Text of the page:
ISA statement in response to Pase et al. observational study and AHA Press Release
Having reviewed this paper by Pase et al.1, the International Sweeteners Association (ISA) highlights that this is yet another observational study providing no convincing evidence and no plausible mechanism for a causal relationship between diet drinks’ consumption and health indices, in this case stroke and dementia.
The findings of that study, in fact, are based only on a small group of 97 cases of incident stroke and 81 cases of dementia out of a total of 2888 participants aged over 45 and 1484 participants over 60 who were included in the analysis for incident stroke and dementia, respectively. Given such small numbers, consumption of low-calorie sweetened beverages could be divided into 3 levels only, i.e. non users, occasional (less than daily) and regular users (one or more beverage per day). The latter category included 519 subjects only. This translates into less than two dozen cases of stroke or dementia among regular low-calorie sweetened beverage users. In addition, there was no convincing trend in risk, i.e. the hazard ratio of ischemic stroke was already about 2-fold elevated among occasional low-calorie sweetened beverage users.
Furthermore, commenting on the findings of the study, Professor Carlo La Vecchia, University of Milan, Italy, notes: “The association between diet drinks and stroke is less strong in the third statistical model, which adjusted for additional cardiometabolic variables that may be associated with an increased risk of stroke. Thus, under-adjustment is possible, i.e. more accurate and/or valid measurement of blood pressure and other covariates may lead to less strong association. With regard to dementia, in the more complete model 3, there is no significant association with diet drinks’ consumption.”
Indeed, when prevalent hypertension, the single most important stroke risk factor, was taken into account in the statistical analysis, the association between diet drinks and incident all-stroke was already attenuated. Similarly, the magnitude of the association of diet drinks with dementia decreased further when the authors considered the influence of diabetes as a potential confounding factor. Lastly, another limitation of this study is the method used for dietary intake data (self-reported food frequency questionnaire (FFQ)), which may be subject to recall bias, thus introducing error into the estimated models, as acknowledged by the authors.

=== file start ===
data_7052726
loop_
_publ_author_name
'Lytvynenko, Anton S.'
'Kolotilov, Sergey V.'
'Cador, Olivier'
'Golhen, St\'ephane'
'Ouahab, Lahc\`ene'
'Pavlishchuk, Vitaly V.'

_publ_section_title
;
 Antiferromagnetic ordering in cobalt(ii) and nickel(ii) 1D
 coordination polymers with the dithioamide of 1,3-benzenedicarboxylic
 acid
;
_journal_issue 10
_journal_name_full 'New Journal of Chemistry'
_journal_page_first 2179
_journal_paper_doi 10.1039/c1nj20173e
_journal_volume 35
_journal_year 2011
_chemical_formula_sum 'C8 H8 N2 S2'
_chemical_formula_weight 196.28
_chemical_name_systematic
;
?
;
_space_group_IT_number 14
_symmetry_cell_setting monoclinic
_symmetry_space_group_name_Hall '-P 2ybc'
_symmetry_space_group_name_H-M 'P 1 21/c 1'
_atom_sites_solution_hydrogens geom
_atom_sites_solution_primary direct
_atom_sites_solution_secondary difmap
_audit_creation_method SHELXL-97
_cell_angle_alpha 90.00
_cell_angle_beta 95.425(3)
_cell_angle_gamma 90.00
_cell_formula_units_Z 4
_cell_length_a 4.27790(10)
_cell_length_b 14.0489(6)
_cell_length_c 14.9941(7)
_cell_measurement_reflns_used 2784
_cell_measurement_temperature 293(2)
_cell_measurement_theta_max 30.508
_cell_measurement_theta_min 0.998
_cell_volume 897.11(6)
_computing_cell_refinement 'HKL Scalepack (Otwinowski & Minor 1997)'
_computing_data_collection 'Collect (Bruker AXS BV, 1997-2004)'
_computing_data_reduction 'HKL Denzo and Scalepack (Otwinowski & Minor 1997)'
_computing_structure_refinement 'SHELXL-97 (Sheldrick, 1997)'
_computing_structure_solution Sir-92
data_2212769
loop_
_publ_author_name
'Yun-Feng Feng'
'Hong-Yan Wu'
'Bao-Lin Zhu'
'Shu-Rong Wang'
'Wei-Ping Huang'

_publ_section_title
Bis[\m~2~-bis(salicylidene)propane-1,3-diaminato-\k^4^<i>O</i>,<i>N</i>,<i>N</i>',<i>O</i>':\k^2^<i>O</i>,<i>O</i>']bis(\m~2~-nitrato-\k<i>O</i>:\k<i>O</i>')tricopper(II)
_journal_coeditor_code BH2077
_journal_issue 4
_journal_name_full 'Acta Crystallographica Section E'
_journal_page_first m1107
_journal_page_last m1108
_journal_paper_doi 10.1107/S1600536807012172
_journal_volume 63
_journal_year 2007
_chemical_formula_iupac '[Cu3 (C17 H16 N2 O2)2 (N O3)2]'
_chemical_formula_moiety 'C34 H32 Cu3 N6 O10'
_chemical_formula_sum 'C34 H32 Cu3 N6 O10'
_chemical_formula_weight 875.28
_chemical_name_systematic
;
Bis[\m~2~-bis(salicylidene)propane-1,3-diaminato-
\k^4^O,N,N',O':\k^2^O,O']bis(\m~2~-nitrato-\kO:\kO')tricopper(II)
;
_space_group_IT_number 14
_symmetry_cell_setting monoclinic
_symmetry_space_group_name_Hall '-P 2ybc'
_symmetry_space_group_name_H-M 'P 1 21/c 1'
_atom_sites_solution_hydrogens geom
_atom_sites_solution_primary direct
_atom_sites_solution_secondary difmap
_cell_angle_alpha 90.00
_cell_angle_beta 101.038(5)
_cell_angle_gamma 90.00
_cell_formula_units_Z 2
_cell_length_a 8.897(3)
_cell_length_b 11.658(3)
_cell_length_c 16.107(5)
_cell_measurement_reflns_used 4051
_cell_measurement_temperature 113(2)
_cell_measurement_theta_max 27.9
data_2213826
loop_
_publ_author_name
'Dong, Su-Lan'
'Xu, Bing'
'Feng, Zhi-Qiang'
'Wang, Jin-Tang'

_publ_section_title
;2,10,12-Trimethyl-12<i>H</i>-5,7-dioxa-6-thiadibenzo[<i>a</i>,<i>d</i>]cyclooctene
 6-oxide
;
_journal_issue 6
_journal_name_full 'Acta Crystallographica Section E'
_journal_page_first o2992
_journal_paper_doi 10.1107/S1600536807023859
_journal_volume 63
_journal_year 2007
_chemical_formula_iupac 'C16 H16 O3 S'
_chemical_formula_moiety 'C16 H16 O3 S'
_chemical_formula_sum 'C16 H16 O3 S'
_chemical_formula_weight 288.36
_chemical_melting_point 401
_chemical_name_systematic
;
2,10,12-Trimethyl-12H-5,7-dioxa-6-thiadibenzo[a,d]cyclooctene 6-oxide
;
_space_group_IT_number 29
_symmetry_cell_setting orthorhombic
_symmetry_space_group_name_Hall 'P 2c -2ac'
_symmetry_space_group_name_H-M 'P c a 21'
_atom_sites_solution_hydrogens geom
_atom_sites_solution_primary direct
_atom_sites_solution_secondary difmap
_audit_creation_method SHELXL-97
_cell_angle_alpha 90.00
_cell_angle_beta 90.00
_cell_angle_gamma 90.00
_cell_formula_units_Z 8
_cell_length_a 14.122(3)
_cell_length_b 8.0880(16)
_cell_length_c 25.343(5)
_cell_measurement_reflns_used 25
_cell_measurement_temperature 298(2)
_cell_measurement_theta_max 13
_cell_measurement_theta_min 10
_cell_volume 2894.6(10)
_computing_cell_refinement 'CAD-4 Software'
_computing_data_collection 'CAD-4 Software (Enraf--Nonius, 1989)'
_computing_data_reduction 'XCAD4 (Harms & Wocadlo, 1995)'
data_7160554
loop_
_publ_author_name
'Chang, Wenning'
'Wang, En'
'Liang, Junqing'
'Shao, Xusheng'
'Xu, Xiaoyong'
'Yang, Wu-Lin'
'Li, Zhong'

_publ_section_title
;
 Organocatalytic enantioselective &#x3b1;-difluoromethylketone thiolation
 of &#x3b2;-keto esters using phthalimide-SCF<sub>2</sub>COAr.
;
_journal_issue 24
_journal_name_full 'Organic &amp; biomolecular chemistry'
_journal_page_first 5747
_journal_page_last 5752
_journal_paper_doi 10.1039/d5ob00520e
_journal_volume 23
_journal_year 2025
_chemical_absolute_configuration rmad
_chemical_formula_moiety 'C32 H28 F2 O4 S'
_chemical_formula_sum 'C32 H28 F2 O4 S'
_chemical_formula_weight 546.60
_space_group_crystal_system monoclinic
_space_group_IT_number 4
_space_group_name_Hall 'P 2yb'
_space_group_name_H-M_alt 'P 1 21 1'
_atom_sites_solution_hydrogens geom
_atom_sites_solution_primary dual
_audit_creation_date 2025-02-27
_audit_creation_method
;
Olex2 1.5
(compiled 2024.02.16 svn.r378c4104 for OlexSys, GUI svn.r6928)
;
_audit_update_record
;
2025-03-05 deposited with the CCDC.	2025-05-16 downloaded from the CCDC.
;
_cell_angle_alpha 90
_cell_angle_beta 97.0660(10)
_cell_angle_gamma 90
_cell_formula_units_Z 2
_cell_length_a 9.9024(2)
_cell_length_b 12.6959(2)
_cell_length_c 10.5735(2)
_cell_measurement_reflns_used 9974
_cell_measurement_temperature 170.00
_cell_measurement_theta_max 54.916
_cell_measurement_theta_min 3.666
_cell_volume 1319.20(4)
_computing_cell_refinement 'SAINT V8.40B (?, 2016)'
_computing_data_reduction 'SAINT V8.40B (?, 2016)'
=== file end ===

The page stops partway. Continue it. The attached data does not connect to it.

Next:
While the findings in Pase et al. publication are only observational, there is an established and strong bank of scientific evidence from clinical studies demonstrating that low calorie sweeteners and diet drinks containing them can be a useful tool in sugar and energy reduction, when used in place of sugar.
At a time when obesity (a major risk factor for cardiovascular diseases including stroke) and diabetes rates (a known risk factor for dementia) continue to increase worldwide, it would be unfortunate and dangerous from a public health perspective if people were to be discouraged from using low calorie sweeteners as a safe and effective means of reducing and maintaining their weight2, as well as of managing blood glucose levels3.